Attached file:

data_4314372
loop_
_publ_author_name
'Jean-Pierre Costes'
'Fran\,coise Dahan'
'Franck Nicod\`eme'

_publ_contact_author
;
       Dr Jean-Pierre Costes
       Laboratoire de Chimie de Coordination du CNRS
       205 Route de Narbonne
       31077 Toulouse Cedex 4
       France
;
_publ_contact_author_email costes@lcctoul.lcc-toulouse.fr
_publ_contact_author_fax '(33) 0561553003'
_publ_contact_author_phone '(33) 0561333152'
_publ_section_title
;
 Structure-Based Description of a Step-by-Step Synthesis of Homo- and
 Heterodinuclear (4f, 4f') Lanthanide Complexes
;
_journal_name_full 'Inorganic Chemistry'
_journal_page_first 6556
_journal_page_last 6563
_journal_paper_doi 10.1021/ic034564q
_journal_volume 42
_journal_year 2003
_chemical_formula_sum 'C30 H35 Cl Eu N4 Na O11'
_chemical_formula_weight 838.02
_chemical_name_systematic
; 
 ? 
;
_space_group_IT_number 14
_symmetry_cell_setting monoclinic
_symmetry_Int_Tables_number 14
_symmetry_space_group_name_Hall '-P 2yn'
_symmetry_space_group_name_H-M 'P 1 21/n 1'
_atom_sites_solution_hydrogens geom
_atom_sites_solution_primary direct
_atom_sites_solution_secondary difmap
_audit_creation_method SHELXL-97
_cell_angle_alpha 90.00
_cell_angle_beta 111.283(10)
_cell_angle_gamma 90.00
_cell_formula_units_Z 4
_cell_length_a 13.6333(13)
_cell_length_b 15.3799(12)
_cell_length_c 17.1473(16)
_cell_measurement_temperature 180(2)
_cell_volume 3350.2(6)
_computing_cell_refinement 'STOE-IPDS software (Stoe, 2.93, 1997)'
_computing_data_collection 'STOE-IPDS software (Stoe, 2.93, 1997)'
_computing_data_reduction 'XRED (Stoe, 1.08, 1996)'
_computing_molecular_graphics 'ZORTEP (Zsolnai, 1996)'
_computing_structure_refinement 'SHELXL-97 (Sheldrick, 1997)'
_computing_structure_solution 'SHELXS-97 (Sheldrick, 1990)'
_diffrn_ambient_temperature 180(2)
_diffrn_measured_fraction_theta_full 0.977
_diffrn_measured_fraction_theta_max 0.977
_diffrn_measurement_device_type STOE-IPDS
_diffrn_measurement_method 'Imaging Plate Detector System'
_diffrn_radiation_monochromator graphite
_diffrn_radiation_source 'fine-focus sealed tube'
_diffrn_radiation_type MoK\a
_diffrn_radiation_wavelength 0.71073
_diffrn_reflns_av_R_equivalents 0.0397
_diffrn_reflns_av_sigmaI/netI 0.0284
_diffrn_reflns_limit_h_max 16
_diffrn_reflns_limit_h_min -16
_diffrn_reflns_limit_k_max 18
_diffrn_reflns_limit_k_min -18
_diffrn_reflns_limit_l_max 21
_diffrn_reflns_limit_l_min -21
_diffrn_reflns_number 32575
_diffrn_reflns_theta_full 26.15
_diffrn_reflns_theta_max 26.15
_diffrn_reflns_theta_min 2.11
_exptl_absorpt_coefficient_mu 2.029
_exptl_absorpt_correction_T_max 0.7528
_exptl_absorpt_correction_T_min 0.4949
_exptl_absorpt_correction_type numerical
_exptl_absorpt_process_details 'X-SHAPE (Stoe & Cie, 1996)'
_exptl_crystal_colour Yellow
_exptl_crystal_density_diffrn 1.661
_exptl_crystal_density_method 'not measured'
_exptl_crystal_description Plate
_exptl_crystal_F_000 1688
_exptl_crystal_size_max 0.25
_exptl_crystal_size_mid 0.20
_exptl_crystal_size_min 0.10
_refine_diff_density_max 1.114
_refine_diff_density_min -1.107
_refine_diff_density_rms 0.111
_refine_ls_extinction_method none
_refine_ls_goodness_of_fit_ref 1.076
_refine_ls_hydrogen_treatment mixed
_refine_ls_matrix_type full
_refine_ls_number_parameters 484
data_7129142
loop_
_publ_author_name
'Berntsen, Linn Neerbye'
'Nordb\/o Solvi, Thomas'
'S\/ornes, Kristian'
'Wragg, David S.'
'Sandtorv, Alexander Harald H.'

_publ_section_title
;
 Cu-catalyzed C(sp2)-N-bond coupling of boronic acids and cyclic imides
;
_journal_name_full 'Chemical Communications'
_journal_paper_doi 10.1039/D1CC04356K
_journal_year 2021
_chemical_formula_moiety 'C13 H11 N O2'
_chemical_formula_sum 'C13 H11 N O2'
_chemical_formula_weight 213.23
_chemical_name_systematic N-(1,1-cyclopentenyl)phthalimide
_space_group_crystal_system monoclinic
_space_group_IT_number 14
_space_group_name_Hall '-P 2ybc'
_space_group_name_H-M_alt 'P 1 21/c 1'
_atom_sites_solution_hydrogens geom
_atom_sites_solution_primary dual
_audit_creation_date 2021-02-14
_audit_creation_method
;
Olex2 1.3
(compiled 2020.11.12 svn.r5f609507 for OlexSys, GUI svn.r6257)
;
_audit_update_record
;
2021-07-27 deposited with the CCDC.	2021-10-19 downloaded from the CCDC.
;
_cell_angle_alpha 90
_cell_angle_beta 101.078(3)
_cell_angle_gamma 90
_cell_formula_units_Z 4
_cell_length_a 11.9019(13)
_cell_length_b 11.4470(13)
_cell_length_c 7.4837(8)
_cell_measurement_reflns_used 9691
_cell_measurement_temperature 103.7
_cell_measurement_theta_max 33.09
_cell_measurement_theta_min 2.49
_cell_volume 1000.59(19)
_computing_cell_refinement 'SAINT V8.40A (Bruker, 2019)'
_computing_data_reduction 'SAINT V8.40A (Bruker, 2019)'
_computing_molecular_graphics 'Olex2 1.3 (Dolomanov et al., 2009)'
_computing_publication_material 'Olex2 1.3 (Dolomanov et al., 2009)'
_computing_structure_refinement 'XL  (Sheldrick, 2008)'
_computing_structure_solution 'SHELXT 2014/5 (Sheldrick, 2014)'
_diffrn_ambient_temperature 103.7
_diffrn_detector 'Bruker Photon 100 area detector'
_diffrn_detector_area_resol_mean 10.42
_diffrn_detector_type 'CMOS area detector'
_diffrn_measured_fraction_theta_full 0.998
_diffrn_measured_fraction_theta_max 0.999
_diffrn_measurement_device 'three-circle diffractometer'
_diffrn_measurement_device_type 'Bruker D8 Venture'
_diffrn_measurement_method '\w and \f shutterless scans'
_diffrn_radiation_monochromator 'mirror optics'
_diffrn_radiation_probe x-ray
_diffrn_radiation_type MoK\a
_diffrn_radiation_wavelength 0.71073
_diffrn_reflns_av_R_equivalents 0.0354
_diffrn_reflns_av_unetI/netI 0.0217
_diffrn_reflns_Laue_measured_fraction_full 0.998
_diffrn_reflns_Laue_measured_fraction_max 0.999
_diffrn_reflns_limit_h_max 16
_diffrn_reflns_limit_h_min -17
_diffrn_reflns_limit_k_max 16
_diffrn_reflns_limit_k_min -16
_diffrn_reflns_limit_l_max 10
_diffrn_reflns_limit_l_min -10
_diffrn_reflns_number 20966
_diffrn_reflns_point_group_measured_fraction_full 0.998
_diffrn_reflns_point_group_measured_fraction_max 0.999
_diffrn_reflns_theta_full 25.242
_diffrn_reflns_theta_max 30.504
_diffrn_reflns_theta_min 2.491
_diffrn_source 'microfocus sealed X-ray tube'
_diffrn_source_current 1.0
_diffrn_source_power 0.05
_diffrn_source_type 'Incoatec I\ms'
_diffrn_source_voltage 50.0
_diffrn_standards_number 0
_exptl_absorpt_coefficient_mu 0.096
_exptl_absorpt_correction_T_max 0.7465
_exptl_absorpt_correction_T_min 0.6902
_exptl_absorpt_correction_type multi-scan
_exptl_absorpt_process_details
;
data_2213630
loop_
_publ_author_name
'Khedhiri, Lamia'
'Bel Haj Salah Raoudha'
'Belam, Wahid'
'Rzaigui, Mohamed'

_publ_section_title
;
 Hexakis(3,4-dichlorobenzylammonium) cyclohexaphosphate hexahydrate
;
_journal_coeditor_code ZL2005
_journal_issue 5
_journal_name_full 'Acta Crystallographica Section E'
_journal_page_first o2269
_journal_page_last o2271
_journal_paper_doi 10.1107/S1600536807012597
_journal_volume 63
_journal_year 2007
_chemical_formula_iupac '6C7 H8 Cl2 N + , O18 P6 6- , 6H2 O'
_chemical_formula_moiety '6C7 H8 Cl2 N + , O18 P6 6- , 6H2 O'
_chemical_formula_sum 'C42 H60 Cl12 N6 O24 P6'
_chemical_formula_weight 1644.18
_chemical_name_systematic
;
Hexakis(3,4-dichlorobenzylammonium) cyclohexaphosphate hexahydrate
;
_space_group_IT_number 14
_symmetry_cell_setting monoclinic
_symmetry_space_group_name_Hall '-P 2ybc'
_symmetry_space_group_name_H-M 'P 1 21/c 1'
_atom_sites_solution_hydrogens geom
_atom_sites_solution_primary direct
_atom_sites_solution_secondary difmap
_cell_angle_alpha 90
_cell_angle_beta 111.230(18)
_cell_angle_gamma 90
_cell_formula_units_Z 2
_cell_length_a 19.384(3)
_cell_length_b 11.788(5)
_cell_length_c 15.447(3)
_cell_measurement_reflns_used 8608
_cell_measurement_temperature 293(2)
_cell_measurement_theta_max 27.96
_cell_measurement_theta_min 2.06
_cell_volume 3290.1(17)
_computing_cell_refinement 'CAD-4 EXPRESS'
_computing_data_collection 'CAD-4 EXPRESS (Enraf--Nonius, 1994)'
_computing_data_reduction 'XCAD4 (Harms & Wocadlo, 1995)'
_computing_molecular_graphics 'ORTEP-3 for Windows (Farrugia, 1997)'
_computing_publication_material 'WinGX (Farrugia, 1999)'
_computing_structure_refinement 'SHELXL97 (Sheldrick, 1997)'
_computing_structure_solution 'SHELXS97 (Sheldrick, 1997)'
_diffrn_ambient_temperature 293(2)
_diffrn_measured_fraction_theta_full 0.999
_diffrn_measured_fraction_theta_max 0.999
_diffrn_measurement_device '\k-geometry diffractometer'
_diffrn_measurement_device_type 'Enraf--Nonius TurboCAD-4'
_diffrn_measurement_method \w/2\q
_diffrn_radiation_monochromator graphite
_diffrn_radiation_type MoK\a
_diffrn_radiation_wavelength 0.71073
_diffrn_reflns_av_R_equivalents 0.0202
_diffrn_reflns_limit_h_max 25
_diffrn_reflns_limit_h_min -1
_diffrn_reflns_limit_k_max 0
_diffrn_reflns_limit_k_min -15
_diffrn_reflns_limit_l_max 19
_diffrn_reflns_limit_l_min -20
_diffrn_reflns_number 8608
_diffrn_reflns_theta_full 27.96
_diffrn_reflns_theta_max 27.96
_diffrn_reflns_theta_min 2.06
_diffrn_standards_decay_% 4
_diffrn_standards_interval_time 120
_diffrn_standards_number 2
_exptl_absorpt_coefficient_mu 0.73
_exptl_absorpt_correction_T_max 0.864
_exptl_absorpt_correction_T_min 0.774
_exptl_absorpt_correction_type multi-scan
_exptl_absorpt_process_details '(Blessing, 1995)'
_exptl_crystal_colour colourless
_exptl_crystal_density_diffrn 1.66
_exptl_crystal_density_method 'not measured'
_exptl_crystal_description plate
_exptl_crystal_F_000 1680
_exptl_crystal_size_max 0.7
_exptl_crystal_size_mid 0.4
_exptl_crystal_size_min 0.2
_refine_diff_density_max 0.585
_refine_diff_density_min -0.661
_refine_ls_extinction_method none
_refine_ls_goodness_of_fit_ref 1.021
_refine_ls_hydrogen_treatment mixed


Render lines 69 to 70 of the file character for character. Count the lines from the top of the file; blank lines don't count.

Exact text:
_diffrn_reflns_av_sigmaI/netI 0.0284
_diffrn_reflns_limit_h_max 16